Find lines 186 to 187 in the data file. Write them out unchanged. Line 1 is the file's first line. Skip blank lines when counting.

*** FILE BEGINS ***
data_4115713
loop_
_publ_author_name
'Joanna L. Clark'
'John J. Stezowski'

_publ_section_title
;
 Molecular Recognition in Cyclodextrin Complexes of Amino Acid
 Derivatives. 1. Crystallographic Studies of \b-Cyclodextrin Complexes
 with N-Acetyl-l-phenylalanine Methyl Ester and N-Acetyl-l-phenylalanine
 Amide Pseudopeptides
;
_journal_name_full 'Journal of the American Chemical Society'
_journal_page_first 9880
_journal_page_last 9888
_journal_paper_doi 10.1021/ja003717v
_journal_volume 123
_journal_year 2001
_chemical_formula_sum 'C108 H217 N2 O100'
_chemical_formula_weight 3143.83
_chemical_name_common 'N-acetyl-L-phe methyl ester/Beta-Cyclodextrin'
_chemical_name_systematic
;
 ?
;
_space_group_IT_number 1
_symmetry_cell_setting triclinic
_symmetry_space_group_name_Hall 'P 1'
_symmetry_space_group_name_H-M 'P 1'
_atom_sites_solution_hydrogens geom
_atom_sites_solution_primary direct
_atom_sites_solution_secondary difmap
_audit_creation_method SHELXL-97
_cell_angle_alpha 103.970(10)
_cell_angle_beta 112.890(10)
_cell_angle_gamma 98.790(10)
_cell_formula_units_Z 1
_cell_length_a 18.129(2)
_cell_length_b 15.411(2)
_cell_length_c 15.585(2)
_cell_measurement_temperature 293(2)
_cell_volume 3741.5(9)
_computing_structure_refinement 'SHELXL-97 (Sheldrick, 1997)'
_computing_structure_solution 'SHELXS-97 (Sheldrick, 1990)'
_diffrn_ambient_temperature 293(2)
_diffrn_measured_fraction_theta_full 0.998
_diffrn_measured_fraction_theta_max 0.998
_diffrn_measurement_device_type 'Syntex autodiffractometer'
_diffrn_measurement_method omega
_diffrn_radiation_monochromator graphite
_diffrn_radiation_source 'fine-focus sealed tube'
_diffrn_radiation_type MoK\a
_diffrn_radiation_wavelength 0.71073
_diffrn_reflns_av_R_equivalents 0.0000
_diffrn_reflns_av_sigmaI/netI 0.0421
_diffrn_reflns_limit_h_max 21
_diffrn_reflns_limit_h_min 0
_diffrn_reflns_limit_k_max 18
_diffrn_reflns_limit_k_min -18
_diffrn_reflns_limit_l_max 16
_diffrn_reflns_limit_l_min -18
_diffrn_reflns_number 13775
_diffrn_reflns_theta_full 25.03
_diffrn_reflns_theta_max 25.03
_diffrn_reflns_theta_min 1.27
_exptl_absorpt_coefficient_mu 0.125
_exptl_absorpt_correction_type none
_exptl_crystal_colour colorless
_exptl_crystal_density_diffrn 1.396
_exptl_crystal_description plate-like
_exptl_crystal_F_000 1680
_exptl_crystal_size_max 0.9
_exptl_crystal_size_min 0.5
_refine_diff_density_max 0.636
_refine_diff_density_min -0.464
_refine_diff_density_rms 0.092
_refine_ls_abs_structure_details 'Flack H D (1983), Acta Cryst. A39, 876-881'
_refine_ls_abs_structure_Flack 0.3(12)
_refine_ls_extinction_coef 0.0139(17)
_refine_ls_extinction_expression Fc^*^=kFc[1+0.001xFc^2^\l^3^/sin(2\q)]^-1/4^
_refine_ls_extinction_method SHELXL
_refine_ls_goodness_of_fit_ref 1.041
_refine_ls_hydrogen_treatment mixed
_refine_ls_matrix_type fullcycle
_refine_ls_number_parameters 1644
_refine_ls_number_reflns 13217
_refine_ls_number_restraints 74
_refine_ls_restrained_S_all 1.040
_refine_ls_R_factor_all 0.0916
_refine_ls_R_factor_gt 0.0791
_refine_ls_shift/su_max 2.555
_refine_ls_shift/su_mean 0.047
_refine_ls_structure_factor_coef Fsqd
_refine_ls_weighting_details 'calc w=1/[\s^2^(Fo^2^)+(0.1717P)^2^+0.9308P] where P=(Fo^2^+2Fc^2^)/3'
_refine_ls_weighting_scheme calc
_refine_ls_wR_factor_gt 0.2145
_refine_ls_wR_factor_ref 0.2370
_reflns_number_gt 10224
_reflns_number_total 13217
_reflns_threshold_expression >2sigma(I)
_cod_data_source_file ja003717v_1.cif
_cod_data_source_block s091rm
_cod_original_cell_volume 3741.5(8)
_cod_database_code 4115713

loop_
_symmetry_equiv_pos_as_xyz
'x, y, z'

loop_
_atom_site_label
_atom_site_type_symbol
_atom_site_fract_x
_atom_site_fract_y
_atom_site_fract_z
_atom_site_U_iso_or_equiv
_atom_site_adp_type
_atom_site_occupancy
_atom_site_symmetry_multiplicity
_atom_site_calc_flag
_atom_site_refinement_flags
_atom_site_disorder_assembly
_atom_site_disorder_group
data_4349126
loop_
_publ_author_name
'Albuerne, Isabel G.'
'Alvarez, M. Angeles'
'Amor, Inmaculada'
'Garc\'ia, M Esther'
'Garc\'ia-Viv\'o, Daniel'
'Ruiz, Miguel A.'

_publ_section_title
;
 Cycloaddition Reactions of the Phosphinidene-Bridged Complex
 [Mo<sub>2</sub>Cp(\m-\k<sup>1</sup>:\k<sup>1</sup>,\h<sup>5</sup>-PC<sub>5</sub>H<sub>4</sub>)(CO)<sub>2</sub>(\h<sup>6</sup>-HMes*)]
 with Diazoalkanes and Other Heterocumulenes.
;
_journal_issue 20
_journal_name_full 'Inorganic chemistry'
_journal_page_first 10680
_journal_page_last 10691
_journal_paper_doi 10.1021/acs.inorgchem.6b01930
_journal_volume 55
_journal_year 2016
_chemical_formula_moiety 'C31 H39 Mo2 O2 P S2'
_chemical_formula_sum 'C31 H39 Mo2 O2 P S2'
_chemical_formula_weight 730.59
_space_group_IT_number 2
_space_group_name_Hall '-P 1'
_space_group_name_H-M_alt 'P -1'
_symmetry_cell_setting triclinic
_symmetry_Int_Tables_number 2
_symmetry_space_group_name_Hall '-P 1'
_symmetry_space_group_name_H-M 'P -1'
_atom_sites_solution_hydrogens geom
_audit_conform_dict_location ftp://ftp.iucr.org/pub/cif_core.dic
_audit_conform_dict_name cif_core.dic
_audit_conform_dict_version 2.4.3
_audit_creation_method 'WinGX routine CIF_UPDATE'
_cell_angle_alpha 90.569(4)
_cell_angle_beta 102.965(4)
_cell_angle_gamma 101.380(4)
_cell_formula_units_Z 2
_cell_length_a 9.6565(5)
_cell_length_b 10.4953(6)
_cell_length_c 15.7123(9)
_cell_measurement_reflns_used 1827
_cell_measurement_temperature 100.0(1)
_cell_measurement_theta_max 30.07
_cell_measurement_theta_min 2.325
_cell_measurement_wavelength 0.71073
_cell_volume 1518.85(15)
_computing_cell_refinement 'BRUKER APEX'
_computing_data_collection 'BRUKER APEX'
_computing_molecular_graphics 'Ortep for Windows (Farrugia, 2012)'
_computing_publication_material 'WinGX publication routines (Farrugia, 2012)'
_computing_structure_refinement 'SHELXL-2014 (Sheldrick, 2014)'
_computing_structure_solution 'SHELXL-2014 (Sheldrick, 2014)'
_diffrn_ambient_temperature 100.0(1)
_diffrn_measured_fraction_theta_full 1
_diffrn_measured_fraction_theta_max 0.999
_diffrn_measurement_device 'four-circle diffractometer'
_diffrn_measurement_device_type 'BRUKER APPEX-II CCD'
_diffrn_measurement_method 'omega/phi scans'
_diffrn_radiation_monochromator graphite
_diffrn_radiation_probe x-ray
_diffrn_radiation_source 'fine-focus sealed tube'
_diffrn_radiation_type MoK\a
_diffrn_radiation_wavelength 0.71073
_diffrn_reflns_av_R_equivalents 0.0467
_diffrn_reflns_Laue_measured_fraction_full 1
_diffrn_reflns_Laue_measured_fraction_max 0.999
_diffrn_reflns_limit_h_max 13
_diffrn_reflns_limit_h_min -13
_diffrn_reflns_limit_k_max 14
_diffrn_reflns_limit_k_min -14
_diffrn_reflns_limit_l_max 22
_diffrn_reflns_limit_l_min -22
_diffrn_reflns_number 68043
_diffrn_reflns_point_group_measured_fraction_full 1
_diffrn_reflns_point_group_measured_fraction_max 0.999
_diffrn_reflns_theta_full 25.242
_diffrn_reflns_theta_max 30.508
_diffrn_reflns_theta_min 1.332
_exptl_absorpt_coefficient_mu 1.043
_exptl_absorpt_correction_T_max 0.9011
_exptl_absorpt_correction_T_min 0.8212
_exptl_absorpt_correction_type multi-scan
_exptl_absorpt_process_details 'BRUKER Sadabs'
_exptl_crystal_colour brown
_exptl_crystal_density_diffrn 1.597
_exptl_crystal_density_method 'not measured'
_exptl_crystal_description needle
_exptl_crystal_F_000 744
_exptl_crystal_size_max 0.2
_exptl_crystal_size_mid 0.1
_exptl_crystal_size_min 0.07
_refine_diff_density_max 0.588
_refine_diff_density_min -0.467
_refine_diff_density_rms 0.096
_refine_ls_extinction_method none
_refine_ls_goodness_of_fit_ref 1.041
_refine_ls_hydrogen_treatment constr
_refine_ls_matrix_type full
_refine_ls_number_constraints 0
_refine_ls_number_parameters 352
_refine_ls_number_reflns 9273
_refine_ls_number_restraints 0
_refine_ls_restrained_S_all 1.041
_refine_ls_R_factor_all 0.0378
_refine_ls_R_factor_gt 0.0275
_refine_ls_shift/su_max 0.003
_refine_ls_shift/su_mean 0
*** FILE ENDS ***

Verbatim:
_diffrn_radiation_source 'fine-focus sealed tube'
_diffrn_radiation_type MoK\a